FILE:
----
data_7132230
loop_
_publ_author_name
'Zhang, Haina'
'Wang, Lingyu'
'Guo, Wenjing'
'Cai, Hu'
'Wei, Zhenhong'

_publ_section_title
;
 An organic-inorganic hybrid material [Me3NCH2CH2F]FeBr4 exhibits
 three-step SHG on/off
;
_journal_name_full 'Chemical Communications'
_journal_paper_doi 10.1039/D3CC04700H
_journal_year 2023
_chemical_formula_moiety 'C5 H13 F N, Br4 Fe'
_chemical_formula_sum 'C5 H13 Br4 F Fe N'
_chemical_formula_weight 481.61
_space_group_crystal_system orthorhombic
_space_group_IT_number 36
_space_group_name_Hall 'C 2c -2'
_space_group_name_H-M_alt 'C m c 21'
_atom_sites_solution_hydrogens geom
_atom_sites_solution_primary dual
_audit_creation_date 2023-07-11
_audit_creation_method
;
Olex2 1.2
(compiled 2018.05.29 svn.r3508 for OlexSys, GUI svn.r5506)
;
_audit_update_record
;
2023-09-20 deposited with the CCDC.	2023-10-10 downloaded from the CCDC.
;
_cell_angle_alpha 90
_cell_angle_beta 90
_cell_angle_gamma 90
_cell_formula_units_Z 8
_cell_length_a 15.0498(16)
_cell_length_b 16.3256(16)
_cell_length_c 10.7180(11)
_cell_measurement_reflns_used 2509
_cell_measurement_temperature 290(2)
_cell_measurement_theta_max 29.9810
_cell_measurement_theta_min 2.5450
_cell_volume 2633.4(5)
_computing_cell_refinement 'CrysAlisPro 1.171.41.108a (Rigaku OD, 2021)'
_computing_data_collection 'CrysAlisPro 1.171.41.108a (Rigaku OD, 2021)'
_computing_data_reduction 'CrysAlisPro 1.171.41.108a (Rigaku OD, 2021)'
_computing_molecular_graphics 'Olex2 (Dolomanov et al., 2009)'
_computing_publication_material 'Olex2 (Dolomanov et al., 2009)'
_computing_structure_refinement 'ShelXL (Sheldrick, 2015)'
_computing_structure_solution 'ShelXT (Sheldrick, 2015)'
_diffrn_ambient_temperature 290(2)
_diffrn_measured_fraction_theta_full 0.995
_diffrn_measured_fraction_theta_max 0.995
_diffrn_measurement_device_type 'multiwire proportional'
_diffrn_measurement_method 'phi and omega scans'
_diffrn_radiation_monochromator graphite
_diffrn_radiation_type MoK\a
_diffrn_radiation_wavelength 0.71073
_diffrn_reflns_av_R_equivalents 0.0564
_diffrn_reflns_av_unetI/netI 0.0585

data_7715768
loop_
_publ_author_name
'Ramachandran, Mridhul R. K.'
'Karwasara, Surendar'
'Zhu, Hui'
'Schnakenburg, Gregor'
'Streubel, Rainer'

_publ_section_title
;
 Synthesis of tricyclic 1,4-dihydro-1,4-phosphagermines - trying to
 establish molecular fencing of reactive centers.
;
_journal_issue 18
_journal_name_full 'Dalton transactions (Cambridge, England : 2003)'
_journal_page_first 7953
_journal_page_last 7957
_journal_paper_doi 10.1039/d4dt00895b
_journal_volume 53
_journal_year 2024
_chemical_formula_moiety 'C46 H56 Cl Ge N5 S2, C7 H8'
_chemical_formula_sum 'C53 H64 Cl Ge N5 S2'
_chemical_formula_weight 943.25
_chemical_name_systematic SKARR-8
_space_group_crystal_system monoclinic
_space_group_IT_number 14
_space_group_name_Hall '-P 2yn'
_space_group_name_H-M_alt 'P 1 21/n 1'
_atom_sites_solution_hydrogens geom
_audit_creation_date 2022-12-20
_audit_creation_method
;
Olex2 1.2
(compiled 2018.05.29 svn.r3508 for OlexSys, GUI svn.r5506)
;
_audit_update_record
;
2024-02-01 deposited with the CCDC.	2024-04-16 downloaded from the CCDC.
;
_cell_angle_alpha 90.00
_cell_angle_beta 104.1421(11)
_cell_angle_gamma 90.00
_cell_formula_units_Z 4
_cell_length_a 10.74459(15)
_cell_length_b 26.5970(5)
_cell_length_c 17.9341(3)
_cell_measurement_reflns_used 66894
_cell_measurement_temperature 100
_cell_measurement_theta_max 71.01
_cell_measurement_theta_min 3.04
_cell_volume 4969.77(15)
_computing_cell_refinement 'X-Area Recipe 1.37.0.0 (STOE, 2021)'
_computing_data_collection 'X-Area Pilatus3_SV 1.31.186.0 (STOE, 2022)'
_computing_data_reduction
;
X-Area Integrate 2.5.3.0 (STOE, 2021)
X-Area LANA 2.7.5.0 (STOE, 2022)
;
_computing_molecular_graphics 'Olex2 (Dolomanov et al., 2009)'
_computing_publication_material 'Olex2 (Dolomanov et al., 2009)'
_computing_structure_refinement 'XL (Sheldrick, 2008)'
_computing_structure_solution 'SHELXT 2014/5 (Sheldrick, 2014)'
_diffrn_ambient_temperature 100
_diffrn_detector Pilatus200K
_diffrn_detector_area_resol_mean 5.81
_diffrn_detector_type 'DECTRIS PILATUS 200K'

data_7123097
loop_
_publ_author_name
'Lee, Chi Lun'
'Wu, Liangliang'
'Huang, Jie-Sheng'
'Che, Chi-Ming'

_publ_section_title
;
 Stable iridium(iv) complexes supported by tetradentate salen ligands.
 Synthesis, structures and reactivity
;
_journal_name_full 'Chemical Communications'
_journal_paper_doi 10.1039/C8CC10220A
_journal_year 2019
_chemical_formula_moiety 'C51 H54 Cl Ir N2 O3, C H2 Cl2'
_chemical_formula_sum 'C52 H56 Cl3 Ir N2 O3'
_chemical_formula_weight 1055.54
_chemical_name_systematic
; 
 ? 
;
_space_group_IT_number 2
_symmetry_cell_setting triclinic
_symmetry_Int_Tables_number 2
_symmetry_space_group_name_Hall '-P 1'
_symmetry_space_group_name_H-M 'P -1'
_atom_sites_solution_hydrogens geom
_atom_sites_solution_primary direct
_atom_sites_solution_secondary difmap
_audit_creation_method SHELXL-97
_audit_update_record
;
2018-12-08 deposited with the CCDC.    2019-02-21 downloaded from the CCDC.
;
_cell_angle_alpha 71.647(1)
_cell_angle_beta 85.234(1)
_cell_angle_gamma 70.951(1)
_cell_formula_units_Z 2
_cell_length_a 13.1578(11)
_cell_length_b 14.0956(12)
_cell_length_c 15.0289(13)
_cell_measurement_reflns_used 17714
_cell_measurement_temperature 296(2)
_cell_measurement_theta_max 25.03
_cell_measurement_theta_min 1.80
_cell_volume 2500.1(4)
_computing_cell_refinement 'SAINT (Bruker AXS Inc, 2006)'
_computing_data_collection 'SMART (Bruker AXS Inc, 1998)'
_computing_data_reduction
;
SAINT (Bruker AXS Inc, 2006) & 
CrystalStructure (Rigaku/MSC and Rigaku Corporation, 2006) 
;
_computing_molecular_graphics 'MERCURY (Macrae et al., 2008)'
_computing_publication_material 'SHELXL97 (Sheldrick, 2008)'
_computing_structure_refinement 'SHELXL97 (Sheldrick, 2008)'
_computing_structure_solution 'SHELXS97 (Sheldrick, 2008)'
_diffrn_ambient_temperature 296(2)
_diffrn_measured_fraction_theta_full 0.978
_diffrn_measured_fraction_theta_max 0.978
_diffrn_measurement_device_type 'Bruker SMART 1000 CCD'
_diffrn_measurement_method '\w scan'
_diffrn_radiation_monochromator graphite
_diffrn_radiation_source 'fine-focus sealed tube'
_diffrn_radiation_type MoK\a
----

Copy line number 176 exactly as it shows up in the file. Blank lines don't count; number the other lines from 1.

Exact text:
_cell_measurement_theta_min 1.80